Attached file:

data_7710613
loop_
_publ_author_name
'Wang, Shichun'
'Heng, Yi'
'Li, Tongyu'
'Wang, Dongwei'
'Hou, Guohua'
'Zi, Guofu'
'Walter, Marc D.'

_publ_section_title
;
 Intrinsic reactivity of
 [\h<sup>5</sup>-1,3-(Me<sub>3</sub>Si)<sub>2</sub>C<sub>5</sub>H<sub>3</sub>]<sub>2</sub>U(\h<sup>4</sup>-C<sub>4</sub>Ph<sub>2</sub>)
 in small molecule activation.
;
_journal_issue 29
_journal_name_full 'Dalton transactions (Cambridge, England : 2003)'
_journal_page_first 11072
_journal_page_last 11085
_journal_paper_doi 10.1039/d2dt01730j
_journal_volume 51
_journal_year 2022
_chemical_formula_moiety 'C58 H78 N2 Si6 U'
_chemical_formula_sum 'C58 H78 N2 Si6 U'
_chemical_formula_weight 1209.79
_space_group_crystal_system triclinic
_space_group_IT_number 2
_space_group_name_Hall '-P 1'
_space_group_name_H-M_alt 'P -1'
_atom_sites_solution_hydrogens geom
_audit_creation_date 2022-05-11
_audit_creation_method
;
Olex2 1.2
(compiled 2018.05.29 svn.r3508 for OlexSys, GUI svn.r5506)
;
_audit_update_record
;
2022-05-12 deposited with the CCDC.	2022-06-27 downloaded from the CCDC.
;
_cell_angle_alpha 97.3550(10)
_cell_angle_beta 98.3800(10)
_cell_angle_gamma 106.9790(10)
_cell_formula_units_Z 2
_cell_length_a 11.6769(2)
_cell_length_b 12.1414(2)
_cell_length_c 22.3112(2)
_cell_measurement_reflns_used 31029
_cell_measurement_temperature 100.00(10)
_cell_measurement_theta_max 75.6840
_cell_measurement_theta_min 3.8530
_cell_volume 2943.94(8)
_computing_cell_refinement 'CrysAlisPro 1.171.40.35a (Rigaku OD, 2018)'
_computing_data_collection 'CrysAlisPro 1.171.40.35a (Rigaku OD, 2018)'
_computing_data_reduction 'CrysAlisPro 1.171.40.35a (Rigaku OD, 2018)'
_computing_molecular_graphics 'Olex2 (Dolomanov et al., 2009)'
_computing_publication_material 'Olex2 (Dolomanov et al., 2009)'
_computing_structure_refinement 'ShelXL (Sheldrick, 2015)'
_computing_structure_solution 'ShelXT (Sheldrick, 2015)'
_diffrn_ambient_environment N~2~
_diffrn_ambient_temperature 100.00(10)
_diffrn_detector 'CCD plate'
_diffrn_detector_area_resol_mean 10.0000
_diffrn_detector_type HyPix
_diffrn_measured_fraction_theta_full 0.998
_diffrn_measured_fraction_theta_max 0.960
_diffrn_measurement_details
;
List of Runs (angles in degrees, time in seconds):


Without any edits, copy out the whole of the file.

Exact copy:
data_7710613
loop_
_publ_author_name
'Wang, Shichun'
'Heng, Yi'
'Li, Tongyu'
'Wang, Dongwei'
'Hou, Guohua'
'Zi, Guofu'
'Walter, Marc D.'

_publ_section_title
;
 Intrinsic reactivity of
 [\h<sup>5</sup>-1,3-(Me<sub>3</sub>Si)<sub>2</sub>C<sub>5</sub>H<sub>3</sub>]<sub>2</sub>U(\h<sup>4</sup>-C<sub>4</sub>Ph<sub>2</sub>)
 in small molecule activation.
;
_journal_issue 29
_journal_name_full 'Dalton transactions (Cambridge, England : 2003)'
_journal_page_first 11072
_journal_page_last 11085
_journal_paper_doi 10.1039/d2dt01730j
_journal_volume 51
_journal_year 2022
_chemical_formula_moiety 'C58 H78 N2 Si6 U'
_chemical_formula_sum 'C58 H78 N2 Si6 U'
_chemical_formula_weight 1209.79
_space_group_crystal_system triclinic
_space_group_IT_number 2
_space_group_name_Hall '-P 1'
_space_group_name_H-M_alt 'P -1'
_atom_sites_solution_hydrogens geom
_audit_creation_date 2022-05-11
_audit_creation_method
;
Olex2 1.2
(compiled 2018.05.29 svn.r3508 for OlexSys, GUI svn.r5506)
;
_audit_update_record
;
2022-05-12 deposited with the CCDC.	2022-06-27 downloaded from the CCDC.
;
_cell_angle_alpha 97.3550(10)
_cell_angle_beta 98.3800(10)
_cell_angle_gamma 106.9790(10)
_cell_formula_units_Z 2
_cell_length_a 11.6769(2)
_cell_length_b 12.1414(2)
_cell_length_c 22.3112(2)
_cell_measurement_reflns_used 31029
_cell_measurement_temperature 100.00(10)
_cell_measurement_theta_max 75.6840
_cell_measurement_theta_min 3.8530
_cell_volume 2943.94(8)
_computing_cell_refinement 'CrysAlisPro 1.171.40.35a (Rigaku OD, 2018)'
_computing_data_collection 'CrysAlisPro 1.171.40.35a (Rigaku OD, 2018)'
_computing_data_reduction 'CrysAlisPro 1.171.40.35a (Rigaku OD, 2018)'
_computing_molecular_graphics 'Olex2 (Dolomanov et al., 2009)'
_computing_publication_material 'Olex2 (Dolomanov et al., 2009)'
_computing_structure_refinement 'ShelXL (Sheldrick, 2015)'
_computing_structure_solution 'ShelXT (Sheldrick, 2015)'
_diffrn_ambient_environment N~2~
_diffrn_ambient_temperature 100.00(10)
_diffrn_detector 'CCD plate'
_diffrn_detector_area_resol_mean 10.0000
_diffrn_detector_type HyPix
_diffrn_measured_fraction_theta_full 0.998
_diffrn_measured_fraction_theta_max 0.960
_diffrn_measurement_details
;
List of Runs (angles in degrees, time in seconds):